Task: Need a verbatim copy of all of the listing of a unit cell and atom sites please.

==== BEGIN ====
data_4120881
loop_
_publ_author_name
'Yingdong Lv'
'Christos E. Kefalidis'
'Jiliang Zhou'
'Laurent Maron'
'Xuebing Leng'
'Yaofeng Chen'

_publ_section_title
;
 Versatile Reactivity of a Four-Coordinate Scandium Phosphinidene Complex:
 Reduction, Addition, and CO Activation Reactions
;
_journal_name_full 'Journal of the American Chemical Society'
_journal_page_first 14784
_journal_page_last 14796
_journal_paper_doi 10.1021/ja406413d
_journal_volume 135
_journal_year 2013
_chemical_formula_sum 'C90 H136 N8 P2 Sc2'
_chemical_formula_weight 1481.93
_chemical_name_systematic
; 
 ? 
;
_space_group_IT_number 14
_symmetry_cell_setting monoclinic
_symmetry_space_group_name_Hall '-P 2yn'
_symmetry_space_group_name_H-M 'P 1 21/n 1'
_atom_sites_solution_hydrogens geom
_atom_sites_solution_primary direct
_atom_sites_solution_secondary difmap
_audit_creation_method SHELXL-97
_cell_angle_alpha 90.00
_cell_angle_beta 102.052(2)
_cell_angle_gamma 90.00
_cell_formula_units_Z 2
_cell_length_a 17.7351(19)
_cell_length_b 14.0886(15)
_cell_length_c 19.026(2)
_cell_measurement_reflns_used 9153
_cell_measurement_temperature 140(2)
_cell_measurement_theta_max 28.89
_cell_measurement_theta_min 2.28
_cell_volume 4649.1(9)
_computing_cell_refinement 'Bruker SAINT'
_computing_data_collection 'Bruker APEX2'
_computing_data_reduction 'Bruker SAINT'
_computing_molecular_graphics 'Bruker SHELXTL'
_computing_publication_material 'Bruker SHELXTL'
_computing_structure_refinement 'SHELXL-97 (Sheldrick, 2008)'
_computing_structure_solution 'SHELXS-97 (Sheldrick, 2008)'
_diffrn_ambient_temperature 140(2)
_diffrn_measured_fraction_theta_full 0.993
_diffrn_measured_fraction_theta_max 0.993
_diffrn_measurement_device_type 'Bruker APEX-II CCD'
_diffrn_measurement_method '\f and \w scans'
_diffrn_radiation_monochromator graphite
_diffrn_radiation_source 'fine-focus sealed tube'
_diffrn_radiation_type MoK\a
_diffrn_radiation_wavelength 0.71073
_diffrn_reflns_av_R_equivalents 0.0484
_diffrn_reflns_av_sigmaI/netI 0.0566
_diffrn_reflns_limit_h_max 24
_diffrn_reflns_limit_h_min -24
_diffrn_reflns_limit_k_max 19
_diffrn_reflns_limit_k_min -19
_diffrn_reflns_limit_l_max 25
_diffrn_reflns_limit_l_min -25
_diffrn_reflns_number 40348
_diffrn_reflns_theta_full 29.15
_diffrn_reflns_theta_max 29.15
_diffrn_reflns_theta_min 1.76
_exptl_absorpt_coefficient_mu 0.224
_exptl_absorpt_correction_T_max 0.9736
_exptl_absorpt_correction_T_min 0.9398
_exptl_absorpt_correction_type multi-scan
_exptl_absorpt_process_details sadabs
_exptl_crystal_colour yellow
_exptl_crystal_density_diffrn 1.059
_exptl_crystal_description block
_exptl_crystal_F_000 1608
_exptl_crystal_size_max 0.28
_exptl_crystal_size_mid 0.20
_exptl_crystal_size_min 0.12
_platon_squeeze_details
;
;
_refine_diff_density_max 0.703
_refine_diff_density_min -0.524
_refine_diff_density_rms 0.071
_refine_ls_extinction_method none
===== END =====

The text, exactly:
data_4120881
loop_
_publ_author_name
'Yingdong Lv'
'Christos E. Kefalidis'
'Jiliang Zhou'
'Laurent Maron'
'Xuebing Leng'
'Yaofeng Chen'

_publ_section_title
;
 Versatile Reactivity of a Four-Coordinate Scandium Phosphinidene Complex:
 Reduction, Addition, and CO Activation Reactions
;
_journal_name_full 'Journal of the American Chemical Society'
_journal_page_first 14784
_journal_page_last 14796
_journal_paper_doi 10.1021/ja406413d
_journal_volume 135
_journal_year 2013
_chemical_formula_sum 'C90 H136 N8 P2 Sc2'
_chemical_formula_weight 1481.93
_chemical_name_systematic
; 
 ? 
;
_space_group_IT_number 14
_symmetry_cell_setting monoclinic
_symmetry_space_group_name_Hall '-P 2yn'
_symmetry_space_group_name_H-M 'P 1 21/n 1'
_atom_sites_solution_hydrogens geom
_atom_sites_solution_primary direct
_atom_sites_solution_secondary difmap
_audit_creation_method SHELXL-97
_cell_angle_alpha 90.00
_cell_angle_beta 102.052(2)
_cell_angle_gamma 90.00
_cell_formula_units_Z 2
_cell_length_a 17.7351(19)
_cell_length_b 14.0886(15)
_cell_length_c 19.026(2)
_cell_measurement_reflns_used 9153
_cell_measurement_temperature 140(2)
_cell_measurement_theta_max 28.89
_cell_measurement_theta_min 2.28
_cell_volume 4649.1(9)
_computing_cell_refinement 'Bruker SAINT'
_computing_data_collection 'Bruker APEX2'
_computing_data_reduction 'Bruker SAINT'
_computing_molecular_graphics 'Bruker SHELXTL'
_computing_publication_material 'Bruker SHELXTL'
_computing_structure_refinement 'SHELXL-97 (Sheldrick, 2008)'
_computing_structure_solution 'SHELXS-97 (Sheldrick, 2008)'
_diffrn_ambient_temperature 140(2)
_diffrn_measured_fraction_theta_full 0.993
_diffrn_measured_fraction_theta_max 0.993
_diffrn_measurement_device_type 'Bruker APEX-II CCD'
_diffrn_measurement_method '\f and \w scans'
_diffrn_radiation_monochromator graphite
_diffrn_radiation_source 'fine-focus sealed tube'
_diffrn_radiation_type MoK\a
_diffrn_radiation_wavelength 0.71073
_diffrn_reflns_av_R_equivalents 0.0484
_diffrn_reflns_av_sigmaI/netI 0.0566
_diffrn_reflns_limit_h_max 24
_diffrn_reflns_limit_h_min -24
_diffrn_reflns_limit_k_max 19
_diffrn_reflns_limit_k_min -19
_diffrn_reflns_limit_l_max 25
_diffrn_reflns_limit_l_min -25
_diffrn_reflns_number 40348
_diffrn_reflns_theta_full 29.15
_diffrn_reflns_theta_max 29.15
_diffrn_reflns_theta_min 1.76
_exptl_absorpt_coefficient_mu 0.224
_exptl_absorpt_correction_T_max 0.9736
_exptl_absorpt_correction_T_min 0.9398
_exptl_absorpt_correction_type multi-scan
_exptl_absorpt_process_details sadabs
_exptl_crystal_colour yellow
_exptl_crystal_density_diffrn 1.059
_exptl_crystal_description block
_exptl_crystal_F_000 1608
_exptl_crystal_size_max 0.28
_exptl_crystal_size_mid 0.20
_exptl_crystal_size_min 0.12
_platon_squeeze_details
;
;
_refine_diff_density_max 0.703
_refine_diff_density_min -0.524
_refine_diff_density_rms 0.071
_refine_ls_extinction_method none